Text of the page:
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Hello I'm taking the course Algorithm and I have this problem:

Let $G=(V,E)$ be a directed graph. Let $U \subset V$ a subset of $V$, and also let $s,t$ be two vertices such that $s \neq t \in V$ and $s, t \not\in U$.

I need to write an algorithm that find the shortest path from $s$ to $t$ which visits only two vertices in $U$. In this question I allowed to visit a vertex more than once (not have to be a simple path). In my book its says that I need to solve this with reduction. any suggestions?

I think I need to solve this with BFS...

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  • $\begingroup$ What advantage should vertex repetition give you? Do we have to visit two $U$-vertices (or alternatively one vertex twice), or does "only two" mean what I'd understand it to mean, namely "zero, one, or two"? $\endgroup$ – Hagen von Eitzen Oct 21 '18 at 11:07
  • $\begingroup$ exactly two.... $\endgroup$ – joe Oct 21 '18 at 11:09
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For $k=0,1,2$ and $w\in V$, we compute $f(w,k)$, the length of the shortest path from $s$ to $w$ with $k$ visits to vertex in $U$. Ultimately, we find $f(t,2)$ and readily construct a corresponding path from $s$ to $t$: A path of length $f(w,k)$ from $s$ to $w$ with $k$ visits to $U$ is an edge $ve$ appended to a path from $s$ to $v$ of length $f(v,k')$ with $k'$ visits to $U$, where $k'=k$ or $=k-1$, depending on whether $w\in U$ or not.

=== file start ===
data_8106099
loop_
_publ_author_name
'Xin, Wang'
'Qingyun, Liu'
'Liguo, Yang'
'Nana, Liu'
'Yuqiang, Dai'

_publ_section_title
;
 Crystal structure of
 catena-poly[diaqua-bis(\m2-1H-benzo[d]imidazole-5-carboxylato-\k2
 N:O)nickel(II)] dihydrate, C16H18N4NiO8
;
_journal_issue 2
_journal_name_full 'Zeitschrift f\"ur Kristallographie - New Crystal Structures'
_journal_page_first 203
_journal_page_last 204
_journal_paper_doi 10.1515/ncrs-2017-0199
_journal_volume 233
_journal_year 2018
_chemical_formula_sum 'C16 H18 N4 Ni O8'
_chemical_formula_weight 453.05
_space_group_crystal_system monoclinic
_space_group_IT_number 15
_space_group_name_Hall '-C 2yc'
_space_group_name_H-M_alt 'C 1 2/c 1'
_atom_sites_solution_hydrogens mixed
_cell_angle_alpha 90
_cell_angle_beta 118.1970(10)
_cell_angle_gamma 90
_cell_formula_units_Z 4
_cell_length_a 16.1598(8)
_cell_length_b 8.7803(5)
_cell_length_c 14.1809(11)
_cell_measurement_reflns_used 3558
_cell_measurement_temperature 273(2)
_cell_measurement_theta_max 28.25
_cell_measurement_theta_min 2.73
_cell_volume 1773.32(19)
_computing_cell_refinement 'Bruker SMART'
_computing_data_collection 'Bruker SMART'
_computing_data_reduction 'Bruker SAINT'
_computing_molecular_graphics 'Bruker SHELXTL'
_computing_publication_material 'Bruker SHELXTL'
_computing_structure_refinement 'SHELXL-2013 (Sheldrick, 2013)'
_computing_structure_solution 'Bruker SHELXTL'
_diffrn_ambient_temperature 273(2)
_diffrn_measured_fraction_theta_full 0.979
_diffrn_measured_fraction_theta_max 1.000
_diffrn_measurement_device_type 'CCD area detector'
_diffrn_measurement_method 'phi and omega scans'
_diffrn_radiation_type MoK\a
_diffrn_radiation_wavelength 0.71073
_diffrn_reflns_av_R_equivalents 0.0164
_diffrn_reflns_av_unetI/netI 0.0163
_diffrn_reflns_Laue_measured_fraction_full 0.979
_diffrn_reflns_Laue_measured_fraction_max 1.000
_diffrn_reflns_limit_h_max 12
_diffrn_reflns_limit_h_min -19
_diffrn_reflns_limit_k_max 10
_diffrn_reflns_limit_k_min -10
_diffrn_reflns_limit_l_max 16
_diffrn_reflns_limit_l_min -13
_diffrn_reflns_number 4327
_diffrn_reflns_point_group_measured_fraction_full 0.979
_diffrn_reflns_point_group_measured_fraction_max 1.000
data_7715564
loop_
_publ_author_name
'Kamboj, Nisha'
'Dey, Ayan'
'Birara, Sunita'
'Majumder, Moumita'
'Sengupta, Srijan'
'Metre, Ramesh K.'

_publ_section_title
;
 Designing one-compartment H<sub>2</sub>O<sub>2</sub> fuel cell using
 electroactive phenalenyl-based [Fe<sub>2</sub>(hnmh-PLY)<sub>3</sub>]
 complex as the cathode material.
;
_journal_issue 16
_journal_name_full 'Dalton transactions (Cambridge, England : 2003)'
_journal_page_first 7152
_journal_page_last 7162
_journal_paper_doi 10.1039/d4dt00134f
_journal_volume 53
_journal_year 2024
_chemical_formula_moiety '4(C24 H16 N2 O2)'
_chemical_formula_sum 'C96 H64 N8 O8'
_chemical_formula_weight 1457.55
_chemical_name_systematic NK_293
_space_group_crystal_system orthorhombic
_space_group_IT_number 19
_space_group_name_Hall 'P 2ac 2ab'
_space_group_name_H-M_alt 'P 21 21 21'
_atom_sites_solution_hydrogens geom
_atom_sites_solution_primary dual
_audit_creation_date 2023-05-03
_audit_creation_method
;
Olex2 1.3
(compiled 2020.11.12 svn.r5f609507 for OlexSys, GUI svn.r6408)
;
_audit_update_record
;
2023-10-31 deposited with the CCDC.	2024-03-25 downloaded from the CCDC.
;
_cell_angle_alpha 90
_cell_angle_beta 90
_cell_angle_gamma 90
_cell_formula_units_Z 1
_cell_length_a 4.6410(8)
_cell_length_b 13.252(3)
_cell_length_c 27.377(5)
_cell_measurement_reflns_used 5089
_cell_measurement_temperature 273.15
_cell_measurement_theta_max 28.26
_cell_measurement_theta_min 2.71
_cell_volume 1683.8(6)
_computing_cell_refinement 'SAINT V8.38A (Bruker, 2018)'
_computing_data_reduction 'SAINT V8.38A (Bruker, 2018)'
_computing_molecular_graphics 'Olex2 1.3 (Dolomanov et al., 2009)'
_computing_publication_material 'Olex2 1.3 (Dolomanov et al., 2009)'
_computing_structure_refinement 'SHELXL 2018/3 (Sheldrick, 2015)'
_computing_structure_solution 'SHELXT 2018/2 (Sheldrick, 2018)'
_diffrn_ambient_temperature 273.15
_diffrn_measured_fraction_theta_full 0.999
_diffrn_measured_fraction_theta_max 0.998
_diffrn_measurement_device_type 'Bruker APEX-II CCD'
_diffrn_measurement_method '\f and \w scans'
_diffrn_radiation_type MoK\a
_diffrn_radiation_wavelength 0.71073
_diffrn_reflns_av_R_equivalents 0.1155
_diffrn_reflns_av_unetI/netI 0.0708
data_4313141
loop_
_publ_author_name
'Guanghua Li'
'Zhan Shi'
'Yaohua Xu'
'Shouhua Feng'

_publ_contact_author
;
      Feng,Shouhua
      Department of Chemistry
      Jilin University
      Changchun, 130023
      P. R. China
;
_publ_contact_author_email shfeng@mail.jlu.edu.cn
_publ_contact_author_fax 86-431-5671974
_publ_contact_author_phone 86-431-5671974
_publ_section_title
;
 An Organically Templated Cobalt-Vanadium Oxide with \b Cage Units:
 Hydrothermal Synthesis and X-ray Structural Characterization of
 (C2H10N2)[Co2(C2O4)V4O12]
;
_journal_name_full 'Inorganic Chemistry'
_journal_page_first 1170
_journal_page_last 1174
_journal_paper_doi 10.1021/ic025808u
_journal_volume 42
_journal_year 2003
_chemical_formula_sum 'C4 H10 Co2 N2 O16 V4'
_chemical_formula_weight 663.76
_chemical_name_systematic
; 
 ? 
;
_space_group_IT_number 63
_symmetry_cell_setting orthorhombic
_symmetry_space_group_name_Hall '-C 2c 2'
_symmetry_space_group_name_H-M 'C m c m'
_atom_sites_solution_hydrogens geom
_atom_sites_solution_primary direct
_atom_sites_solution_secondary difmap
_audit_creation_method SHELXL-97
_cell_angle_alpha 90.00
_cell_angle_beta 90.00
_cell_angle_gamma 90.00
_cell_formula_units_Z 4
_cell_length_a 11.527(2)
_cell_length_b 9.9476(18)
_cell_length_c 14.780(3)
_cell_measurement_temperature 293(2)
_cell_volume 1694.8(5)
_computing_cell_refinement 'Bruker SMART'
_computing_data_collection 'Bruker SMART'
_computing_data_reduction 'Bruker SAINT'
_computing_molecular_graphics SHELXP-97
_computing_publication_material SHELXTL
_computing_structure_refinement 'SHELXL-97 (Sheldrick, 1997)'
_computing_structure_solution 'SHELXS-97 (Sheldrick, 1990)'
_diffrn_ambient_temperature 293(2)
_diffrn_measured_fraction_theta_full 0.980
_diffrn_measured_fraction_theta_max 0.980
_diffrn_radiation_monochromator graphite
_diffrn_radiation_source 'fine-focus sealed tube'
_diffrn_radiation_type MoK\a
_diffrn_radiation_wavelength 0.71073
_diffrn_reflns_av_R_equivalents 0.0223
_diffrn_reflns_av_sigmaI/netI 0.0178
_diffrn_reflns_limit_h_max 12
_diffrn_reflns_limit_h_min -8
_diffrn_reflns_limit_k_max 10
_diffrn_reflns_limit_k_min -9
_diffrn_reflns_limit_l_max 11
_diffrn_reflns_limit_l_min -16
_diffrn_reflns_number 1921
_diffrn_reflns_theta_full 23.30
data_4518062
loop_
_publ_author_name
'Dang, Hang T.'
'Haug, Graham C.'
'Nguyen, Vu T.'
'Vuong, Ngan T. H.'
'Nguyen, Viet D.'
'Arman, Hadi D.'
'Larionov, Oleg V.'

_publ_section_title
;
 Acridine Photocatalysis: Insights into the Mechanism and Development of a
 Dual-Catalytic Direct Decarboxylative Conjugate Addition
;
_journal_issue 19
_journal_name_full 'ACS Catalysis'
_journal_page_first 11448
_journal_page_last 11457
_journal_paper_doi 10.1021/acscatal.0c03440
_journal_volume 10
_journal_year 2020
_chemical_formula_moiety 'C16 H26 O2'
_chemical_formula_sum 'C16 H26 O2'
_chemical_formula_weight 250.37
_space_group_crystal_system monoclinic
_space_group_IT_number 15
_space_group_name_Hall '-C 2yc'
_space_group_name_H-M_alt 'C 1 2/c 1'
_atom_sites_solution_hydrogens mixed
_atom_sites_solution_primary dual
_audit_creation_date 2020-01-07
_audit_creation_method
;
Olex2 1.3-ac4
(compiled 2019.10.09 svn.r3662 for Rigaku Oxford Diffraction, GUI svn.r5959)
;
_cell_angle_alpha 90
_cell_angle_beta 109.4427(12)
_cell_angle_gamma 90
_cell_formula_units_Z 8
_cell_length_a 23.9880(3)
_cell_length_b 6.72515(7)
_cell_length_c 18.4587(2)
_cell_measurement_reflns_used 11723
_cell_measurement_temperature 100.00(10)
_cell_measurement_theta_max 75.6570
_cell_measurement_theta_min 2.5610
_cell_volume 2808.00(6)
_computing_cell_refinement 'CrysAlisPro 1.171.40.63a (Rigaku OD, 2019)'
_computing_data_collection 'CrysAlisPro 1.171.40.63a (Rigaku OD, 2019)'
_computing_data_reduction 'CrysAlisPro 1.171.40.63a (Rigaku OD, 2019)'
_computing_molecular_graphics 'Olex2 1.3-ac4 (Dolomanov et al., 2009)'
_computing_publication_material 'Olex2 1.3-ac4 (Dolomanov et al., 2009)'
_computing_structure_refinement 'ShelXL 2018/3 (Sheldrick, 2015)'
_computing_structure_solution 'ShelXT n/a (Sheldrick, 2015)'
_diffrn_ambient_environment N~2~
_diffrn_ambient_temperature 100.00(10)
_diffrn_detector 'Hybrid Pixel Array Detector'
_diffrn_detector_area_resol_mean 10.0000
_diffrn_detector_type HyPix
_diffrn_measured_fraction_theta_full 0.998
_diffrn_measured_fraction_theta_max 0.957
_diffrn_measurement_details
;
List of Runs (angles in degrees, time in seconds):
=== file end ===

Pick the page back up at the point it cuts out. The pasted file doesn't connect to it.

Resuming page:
1. Assign $f(w,k)\leftarrow \infty$ for all $w$ and $k$
  2. Queue $(s,0,0)\Rightarrow Q$
  3. If $Q$ is empty, terminate with failure (there is no suitable path)
  4. Unqueue $Q\Rightarrow (v,k,d)$ and if $v\in U$ set $k\leftarrow k+1$.
  5. If $k>2$ or $f(v,k)\ne \infty$, go back to step 3.
  6. Set $f(v,k)\leftarrow d$. If $v=t$ and $k=2$, terminate with success (and compute the path as described above)
  7. For each edge $vw$ beginning at $v$, queue $(w,k,d+1)\Rightarrow Q$
  8. Go back to step 3
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